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TitleA global review of private operator experiences in rural areas : private operator models for community water supply
Publication TypeMiscellaneous
Year of Publication2010
AuthorsKleemeier, E., Narkevic, J.
Secondary TitleRural water supply series : field note
Pagination12 p. : 2 boxes, 1 fig., photogr., 2 tab.
Date Published2010-02-01
PublisherWater and Sanitation Program - African Region
Place PublishedNairobi, Kenya
Keywordsliterature reviews, maintenance, private sector, rural areas, sdiman, water supply
Abstract

In cities and towns, private firms and individuals receive contracts to build, operate, and maintain municipal water supplies as an alternative to day-to-day management by local government or user organizations. A literature review has uncovered a wide variety of approaches from around the world for establishing such Public-Private Partnerships (PPP) in rural areas as well. Within the past seven years, several authors have completed reviews on private operators managing rural water supplies and other public services. In Aguateros, Paraguay, a consensus was found among these reviews that: markets exist for high quality services in rural areas; policy changes in support of private operator models can follow from successful pilot projects, if at the outset there exists a legal basis for contracting a private operator to supply water services; contracts using local government and communities to monitor private operator compliance are a more practical approach to regulation than utilizing a dedicated regulatory body; and financing and subsidies will almost surely be necessary for capital investment in the short to medium-term. These early lessons learned have led the Water and Sanitation Program (WSP) to conceptualize a more comprehensive approach to PPP in the rural context. The concept is surprisingly simple. A private firm or individual would receive a long-term government-let contract to design, build or rehabilitate, operate and/or maintain water supplies within a defined geographical area. This aggregated service area would include both small towns and remote villages. This concept has coined the acronym FRUGAL, for Forming Rural Utility Groups and Leases. [Authors' abstract]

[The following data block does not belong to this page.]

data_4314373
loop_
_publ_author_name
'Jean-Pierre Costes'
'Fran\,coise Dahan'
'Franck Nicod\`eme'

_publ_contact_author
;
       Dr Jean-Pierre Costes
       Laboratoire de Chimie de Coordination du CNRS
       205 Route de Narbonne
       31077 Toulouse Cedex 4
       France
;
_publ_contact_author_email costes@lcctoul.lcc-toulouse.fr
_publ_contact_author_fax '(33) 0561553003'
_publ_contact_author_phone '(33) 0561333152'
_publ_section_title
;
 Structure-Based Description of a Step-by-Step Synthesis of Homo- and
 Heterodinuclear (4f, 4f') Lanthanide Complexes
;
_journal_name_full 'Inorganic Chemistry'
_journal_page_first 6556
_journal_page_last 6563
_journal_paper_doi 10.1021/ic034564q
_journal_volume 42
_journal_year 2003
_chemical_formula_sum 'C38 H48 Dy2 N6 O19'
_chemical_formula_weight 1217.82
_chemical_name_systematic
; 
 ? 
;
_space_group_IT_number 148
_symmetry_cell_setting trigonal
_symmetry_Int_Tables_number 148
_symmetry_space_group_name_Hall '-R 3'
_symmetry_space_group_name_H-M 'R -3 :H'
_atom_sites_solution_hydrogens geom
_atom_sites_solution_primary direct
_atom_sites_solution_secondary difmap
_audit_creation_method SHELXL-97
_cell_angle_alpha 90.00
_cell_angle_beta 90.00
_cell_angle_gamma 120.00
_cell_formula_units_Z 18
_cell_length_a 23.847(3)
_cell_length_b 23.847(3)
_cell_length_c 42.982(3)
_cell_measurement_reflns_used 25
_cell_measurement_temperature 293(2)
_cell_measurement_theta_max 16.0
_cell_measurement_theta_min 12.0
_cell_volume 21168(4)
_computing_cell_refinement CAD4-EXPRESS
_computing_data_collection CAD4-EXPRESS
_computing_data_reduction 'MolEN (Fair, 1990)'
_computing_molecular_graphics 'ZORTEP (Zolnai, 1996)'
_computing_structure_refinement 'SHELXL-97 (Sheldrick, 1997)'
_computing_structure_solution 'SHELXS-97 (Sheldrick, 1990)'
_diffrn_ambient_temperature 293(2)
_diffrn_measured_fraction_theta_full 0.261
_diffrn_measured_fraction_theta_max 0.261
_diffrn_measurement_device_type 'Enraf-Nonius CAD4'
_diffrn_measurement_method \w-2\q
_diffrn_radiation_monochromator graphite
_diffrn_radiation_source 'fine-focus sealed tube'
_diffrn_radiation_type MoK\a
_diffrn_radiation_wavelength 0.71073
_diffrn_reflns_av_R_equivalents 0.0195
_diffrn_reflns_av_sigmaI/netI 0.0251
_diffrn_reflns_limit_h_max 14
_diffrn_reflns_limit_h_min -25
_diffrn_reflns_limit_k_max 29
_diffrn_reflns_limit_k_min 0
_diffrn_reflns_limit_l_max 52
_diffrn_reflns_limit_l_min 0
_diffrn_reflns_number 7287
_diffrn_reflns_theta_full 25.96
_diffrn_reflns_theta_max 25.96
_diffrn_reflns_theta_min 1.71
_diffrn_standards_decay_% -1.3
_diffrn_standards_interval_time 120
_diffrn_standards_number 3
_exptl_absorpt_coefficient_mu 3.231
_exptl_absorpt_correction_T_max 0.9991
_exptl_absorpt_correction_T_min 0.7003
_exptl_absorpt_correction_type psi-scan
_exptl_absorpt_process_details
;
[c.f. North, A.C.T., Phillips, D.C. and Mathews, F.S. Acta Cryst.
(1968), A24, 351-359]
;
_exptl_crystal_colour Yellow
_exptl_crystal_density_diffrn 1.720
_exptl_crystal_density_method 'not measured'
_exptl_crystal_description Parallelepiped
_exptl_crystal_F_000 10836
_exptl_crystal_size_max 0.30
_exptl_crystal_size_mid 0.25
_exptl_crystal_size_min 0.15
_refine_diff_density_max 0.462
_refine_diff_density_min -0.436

Notes20 ref.
Custom 1202.6
Original PublicationForming Rural Utility Groups and Leases (FRUGAL) : review of the literature
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